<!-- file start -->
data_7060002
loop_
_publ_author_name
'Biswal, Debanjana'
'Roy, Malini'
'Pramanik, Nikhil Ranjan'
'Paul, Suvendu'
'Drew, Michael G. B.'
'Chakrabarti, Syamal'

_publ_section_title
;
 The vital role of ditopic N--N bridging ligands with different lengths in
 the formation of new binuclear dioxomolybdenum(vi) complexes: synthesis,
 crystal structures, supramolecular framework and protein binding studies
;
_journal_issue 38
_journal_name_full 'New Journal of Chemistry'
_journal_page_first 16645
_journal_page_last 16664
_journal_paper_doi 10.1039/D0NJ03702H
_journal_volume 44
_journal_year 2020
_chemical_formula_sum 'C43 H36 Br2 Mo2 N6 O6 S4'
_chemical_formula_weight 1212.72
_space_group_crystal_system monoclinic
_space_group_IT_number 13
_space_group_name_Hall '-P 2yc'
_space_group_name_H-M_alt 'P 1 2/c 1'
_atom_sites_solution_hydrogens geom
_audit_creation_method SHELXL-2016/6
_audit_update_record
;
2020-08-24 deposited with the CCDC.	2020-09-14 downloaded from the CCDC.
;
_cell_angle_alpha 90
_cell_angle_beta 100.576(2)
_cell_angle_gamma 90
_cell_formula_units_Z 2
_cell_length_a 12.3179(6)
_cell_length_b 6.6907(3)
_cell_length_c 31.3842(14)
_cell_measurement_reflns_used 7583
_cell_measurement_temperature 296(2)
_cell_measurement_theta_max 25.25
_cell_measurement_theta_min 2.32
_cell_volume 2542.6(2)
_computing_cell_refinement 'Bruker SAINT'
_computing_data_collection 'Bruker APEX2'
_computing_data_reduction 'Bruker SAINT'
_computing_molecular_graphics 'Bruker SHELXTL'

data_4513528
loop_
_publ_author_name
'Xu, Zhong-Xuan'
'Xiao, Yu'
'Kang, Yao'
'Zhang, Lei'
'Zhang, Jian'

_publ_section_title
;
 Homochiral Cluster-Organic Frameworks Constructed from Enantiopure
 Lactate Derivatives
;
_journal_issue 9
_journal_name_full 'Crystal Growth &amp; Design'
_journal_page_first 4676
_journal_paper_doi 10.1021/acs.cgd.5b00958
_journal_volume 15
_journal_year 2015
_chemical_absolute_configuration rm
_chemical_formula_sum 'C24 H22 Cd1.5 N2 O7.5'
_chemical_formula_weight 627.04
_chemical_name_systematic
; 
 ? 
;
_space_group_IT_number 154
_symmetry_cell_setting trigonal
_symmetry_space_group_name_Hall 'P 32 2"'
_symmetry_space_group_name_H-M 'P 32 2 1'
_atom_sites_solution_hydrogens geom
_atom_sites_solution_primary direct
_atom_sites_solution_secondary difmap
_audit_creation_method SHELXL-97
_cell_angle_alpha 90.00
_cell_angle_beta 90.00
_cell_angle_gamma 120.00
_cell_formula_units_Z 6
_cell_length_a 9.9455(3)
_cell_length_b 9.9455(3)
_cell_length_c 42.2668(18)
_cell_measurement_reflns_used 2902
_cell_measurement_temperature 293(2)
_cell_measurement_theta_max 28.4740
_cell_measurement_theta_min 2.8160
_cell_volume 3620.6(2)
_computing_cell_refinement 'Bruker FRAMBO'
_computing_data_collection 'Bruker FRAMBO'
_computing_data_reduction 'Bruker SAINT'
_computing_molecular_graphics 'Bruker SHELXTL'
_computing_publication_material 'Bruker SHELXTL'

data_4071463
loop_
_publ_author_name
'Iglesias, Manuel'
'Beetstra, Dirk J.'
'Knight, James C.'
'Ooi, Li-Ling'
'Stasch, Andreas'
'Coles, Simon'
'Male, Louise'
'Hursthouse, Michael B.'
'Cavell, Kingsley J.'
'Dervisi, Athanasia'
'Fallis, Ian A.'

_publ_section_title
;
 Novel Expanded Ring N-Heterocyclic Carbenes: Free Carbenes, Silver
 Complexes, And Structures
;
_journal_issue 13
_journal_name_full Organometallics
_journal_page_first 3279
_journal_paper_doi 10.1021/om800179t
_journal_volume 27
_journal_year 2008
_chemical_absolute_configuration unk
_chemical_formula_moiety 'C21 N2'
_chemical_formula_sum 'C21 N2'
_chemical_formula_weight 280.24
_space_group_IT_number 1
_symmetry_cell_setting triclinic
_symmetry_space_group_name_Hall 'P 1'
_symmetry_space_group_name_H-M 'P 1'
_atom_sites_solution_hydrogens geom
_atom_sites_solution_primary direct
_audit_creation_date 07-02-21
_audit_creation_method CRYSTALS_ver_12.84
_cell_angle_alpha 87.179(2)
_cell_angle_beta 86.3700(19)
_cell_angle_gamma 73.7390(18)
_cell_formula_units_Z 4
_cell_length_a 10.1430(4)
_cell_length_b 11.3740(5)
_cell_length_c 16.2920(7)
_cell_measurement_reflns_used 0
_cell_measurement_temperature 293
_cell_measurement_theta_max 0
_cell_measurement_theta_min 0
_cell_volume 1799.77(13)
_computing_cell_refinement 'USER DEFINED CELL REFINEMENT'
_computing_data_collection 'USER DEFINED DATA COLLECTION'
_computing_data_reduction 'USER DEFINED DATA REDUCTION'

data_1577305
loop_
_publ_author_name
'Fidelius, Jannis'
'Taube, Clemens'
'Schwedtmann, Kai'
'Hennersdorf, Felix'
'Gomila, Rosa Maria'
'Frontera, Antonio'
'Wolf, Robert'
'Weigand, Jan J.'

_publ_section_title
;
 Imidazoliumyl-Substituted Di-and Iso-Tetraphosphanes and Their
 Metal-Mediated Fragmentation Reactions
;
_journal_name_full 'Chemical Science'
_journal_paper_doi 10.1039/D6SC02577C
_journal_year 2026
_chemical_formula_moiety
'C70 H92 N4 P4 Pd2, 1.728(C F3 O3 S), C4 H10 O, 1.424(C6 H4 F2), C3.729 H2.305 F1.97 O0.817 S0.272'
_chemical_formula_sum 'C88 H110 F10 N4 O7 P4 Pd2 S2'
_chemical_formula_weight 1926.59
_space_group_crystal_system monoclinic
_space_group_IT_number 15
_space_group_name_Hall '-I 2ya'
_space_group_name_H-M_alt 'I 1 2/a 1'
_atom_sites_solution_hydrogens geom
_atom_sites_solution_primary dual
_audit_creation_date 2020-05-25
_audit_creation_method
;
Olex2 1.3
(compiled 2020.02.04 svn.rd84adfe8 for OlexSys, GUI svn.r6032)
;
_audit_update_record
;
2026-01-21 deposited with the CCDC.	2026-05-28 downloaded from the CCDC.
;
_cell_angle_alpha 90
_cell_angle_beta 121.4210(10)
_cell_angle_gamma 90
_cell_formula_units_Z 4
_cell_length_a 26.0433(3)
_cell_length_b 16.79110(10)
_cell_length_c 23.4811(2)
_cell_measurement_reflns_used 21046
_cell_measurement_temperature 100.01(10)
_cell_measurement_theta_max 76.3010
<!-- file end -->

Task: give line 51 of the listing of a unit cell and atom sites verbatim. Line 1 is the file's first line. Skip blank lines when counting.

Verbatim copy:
data_4513528